That something about my hair? I'm not even sure what it is. I suspect it's one of those things like my father that I wasn't allowed to have. I was taught to clean it squeaky clean every single day. It was never straight like my mother and sisters. It was frizzy and full of static. Worst of all if it was humid or rained, or my hair got wet, my hair curled. Sometimes it was only a wave, but often it was craziness. I'm still not sure what is up with my hair. Some days it wavaes, sometimes it really curls up. I'm only partially educated on caring for curly hair, and I'm less certain of what my hair will actually do over time as I let my hair discover what is supposed to do. My father has tight kinky curls. I have a daughter with frizz because she won't care for her curls that are almost as kinky as her grandfathers. I've seen enough pictures of me in the past when I was fighting to make my hair conform to what I was told it was supposed to be that I have to wonder what mine will do as I let it be what it wants to be now. It's another new discovery about myself that I'm now two weeks into and curious as to what will happen with it.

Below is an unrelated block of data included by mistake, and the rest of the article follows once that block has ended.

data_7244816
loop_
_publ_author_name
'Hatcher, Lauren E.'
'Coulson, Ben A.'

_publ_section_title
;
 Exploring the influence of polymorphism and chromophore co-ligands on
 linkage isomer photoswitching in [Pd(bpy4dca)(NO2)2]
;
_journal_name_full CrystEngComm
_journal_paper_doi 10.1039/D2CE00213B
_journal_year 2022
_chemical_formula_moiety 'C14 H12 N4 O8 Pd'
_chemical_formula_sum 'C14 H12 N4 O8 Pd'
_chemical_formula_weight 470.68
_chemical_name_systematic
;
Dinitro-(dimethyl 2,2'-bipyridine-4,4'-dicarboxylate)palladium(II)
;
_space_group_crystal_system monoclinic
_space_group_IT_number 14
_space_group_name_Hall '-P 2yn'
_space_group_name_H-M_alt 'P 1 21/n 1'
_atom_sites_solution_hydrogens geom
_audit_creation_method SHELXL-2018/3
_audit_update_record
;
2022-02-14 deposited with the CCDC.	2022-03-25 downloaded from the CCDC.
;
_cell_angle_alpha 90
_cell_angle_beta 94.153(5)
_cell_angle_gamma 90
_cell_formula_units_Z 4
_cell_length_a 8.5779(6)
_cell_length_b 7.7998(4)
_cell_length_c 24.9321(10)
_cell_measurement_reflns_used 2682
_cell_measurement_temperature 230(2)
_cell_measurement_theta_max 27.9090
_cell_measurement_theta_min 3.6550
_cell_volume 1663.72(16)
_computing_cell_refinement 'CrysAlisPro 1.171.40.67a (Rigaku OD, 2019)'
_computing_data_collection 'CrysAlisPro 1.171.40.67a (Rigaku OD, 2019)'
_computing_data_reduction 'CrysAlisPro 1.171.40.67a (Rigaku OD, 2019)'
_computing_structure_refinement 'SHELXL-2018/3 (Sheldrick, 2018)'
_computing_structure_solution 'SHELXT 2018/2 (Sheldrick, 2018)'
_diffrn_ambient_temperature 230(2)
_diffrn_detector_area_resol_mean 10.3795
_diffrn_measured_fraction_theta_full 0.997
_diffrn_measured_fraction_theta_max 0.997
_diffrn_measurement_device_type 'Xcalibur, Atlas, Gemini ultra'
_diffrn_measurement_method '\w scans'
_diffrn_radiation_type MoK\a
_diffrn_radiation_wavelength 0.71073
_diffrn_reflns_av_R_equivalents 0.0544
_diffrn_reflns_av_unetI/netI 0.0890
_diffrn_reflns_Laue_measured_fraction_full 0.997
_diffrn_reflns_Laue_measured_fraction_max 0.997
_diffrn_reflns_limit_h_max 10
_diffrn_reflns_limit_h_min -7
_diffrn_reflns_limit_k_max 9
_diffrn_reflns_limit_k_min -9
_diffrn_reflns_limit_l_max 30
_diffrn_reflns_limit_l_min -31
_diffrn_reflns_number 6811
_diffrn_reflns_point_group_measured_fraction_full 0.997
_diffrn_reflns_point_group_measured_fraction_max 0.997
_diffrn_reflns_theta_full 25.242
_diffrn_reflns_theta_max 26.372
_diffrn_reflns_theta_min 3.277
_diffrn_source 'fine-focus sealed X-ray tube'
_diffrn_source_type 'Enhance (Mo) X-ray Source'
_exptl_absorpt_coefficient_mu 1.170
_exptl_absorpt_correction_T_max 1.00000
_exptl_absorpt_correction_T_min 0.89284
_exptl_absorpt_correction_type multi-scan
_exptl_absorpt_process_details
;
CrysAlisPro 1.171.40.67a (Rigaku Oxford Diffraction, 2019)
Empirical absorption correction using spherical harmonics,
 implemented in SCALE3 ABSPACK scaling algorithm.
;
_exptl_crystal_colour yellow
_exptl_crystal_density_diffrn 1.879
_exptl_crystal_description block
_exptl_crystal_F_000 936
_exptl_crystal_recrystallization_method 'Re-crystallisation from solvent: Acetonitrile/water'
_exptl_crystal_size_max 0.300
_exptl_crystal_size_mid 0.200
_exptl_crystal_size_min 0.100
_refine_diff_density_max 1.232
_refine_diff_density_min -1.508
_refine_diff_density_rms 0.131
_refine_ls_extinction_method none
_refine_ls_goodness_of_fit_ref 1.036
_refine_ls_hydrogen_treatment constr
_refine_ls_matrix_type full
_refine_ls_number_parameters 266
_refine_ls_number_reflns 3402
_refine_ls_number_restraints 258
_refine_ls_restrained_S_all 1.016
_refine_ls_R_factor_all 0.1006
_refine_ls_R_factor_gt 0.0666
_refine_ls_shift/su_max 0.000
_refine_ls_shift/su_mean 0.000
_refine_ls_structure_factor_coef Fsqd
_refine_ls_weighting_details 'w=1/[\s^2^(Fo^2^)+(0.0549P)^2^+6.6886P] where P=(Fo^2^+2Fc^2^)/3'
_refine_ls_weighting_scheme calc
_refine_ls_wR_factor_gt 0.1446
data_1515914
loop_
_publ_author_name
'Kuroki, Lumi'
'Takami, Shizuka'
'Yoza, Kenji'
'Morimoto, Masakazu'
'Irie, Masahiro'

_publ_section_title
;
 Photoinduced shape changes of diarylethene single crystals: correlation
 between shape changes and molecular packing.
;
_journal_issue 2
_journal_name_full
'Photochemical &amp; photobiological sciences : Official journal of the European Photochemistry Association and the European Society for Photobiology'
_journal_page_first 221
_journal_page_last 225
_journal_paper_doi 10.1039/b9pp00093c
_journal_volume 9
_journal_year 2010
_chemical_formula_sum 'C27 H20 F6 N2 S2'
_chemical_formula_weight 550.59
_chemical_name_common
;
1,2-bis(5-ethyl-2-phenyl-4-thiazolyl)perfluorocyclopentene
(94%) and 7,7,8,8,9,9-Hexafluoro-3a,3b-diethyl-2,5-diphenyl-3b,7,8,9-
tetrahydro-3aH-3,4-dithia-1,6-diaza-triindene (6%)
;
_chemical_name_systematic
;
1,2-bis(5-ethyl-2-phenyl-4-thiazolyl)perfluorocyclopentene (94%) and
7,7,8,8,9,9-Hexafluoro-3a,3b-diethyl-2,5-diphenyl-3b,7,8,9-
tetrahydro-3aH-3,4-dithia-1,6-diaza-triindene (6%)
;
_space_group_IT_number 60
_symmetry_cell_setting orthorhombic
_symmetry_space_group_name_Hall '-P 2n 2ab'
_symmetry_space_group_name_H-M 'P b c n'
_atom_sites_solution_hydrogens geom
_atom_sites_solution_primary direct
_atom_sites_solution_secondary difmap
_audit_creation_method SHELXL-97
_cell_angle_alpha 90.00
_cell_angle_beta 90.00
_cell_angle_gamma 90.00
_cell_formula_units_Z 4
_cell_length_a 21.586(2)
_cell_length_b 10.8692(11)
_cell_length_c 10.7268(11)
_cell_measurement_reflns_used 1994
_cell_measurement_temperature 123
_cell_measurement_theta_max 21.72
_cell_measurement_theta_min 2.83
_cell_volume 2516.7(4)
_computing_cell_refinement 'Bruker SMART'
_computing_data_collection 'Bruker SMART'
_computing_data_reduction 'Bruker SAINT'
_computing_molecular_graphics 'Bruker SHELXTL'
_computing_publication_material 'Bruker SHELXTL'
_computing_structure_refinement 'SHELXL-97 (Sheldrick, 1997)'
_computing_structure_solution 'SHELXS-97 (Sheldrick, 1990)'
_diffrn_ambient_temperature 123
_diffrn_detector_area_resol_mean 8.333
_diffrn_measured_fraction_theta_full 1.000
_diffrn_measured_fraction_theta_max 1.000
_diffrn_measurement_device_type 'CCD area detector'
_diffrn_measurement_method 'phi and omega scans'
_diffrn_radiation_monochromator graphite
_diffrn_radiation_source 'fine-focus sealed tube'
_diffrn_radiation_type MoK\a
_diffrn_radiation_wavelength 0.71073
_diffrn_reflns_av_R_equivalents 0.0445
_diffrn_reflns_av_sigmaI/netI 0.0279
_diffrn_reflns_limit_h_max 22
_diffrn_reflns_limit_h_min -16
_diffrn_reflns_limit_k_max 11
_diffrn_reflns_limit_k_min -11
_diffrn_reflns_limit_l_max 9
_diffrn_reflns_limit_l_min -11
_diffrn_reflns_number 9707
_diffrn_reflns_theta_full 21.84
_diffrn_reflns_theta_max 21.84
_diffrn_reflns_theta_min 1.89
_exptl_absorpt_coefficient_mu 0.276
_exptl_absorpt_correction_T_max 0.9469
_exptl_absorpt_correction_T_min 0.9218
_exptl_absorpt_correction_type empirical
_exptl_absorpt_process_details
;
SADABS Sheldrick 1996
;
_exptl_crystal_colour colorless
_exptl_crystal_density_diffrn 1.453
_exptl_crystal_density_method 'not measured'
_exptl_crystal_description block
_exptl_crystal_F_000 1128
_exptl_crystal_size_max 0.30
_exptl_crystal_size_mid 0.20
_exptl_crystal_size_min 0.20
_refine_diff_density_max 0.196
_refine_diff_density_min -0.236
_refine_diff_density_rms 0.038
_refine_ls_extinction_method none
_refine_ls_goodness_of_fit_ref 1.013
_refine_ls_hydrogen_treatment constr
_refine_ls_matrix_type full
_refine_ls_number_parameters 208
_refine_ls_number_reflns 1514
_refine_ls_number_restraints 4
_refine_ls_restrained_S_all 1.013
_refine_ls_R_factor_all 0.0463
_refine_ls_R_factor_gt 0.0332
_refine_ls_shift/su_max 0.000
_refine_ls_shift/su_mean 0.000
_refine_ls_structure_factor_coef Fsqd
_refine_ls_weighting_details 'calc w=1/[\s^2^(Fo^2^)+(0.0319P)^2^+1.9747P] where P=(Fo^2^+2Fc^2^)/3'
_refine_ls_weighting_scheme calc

What is it about women that we can never accept ourselves and call it well enough? I know my sister looks drop dead gorgeous when she opens her door because she is too insecure to let the world see anything else. I often don't dress up at all because I feel so gangly that I wonder what the point of even trying is. My friend who wants my help is tiny, gorgeous...and hasn't dressed up and felt pretty in years. She feels as insecure as every other woman I know. She feels frumpy and ugly, yet she could turn every head in a room if she stood up and insisted someone take notice of her. My roommate/nanny was taught her entire life she was ugly....and she's gorgeous, stunning actually. My sister is drop dead gorgeous, but she's beautiful when she skips the requisite Southern Make-up Mask too, something she refuses to brave and attempt.

What are we so hard on ourselves? I know it's not a new question. Society, fashion, even women have been asking this for a long time and not finding answers. Yet, we continue to put ourselves down. If my friends look to me for fashion advice, it's not because I am somehow fashionable. It's because I've worked hard in the last 2.5 years to tap back into what was ME and I'm back to ocnfident in my appearance again. I don't want to be fashionable. I was to be confident and comfortable. I guess if I'm being sought out for advice, I'm getting back to that trait. I'm still going to laugh when someone looks to me for fashion assistance. Gypsy skirt in a sea of suits people....but at least I stood out.